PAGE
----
‘Charm City’ highlights those striving to curb Baltimore’s violence epidemic

Marilyn Ness’s powerful new PBS documentary “Charm City” is a devastating and gripping portrayal of life in Baltimore, Maryland, America’s deadliest city. Through interviews and testimonies, it tells the stories of citizen “violence interrupters” who risk their lives to stop the killings, and of the politicians and cops struggling to change a broken system. It offers an alternative to the victim blaming or “tough on crime” narratives typically portrayed in the media, and shines a light into the lives of those impacted by the city’s seemingly endless cycle of violence.

“Charm City” was filmed over three of the deadliest years in Baltimore’s history, soon after Freddie Gray was killed in police custody in 2015. The 25-year-old’s death sparked mass demonstrations and prompted many to question why so many black men were being killed at the hands of police.

Ness got permission from the Baltimore Police Department to embed with its officers. Some of the most poignant scenes offer first-hand footage of drug busts and officers responding to overdoses or murders, day after day, without seeing any change. Police go to work everyday, Ness said, and are asked to deal with “long term economic and social issues like joblessness, homelessness, poverty, violence, generational violence and trauma … and [they] wonder why we can’t fix it.” Ness said she has a 2016 Waging Nonviolence article titled “Policing isn’t working for cops either” pinned to her bulletin board.

The police department is currently under federal consent decree, and eight officers were sentenced to decades in prison this year for robbing and stealing from civilians for years with impunity. “Charm City” won’t be accused of glorifying Baltimore’s police department like the recent HBO documentary “The Uprising.” That film was panned in one review for showing a detective who investigated Freddie Gray’s death celebrating the acquittal of fellow officers who were charged with killing him.

Instead, Ness shows the state’s attorney telling an officer over the phone that they are dropping charges against a suspect because the police illegally searched his possessions. The young man was picked up for another alleged crime later in the film.

The film also explores the historic structural barriers faced by the city’s low-income African American population, touching upon unjust housing laws, chronic unemployment, unjust policing and lack of transportation. “The long history is what got us here,” Ness said of the city’s violence epidemic. “Maybe we could begin to address these problems at the root cause.”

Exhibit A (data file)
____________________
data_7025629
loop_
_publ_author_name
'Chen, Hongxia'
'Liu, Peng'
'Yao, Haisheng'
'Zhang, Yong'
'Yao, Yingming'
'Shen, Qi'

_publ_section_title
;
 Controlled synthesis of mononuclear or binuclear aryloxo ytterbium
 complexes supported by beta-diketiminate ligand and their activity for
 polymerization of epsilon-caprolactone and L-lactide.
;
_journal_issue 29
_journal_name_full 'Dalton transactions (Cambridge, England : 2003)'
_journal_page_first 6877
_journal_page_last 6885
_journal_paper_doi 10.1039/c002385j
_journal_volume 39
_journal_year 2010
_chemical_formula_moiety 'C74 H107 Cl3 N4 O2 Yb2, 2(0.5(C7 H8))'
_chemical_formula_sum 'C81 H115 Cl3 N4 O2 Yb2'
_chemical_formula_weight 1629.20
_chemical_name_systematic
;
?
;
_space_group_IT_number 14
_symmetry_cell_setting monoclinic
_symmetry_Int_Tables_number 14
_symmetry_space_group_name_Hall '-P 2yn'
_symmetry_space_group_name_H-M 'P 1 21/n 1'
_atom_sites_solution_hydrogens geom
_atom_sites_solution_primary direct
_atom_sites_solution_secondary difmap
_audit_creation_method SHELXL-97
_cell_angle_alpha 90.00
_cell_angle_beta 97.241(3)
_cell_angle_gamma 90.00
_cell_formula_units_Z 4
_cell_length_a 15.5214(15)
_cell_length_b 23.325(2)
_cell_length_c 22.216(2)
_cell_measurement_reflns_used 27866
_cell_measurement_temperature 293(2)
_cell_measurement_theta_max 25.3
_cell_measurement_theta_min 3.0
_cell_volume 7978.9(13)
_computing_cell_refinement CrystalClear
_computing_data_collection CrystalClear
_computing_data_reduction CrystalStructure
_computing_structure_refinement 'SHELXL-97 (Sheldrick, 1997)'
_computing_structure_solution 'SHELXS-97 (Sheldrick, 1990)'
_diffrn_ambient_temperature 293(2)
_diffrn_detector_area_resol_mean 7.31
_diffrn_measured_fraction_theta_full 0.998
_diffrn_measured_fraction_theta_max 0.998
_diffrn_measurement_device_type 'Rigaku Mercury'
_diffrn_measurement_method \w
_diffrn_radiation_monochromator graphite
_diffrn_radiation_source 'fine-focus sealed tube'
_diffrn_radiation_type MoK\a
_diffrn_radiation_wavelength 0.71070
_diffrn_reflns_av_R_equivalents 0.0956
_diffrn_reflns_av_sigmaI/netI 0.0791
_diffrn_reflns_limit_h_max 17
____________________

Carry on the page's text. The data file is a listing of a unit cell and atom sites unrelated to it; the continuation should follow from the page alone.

The protagonists include Clayton Guyton, who goes by Mr. C, a former corrections officer who quit his job two decades ago to set up the Rose Street Community Center. The center helps link local residents with jobs and social services — as well as resolve conflicts before they escalate to violence — in the shadow of the world-renowned Johns Hopkins Hospital in east Baltimore. In an opening scene, Guyton holds court on the steps of the community center surrounded by a dozen young to middle-aged men, urging principles of nonviolence, but also demanding those who take innocent lives be held accountable for their actions.

On a basic level, Guyton says he hopes the film shows “people they have value,” and encourages them to “treat people like you want to be treated.” He also believes policy changes are needed to address the crisis. “I do believe if people [in government] start listening to those on the ground, they can implement what they learned in policies, and it will make a difference,” he said.

We also meet Mr. C’s protégé Alex Long, who overcame tremendous challenges growing up young and black in Baltimore. His dad was a victim of gun violence, and he and his sister grew up in foster care. “In comparison to most of the kids today, my life was a cakewalk,” he said. “And that tells me we really need to put a spotlight on our youth, so they understand what they are really dealing with.”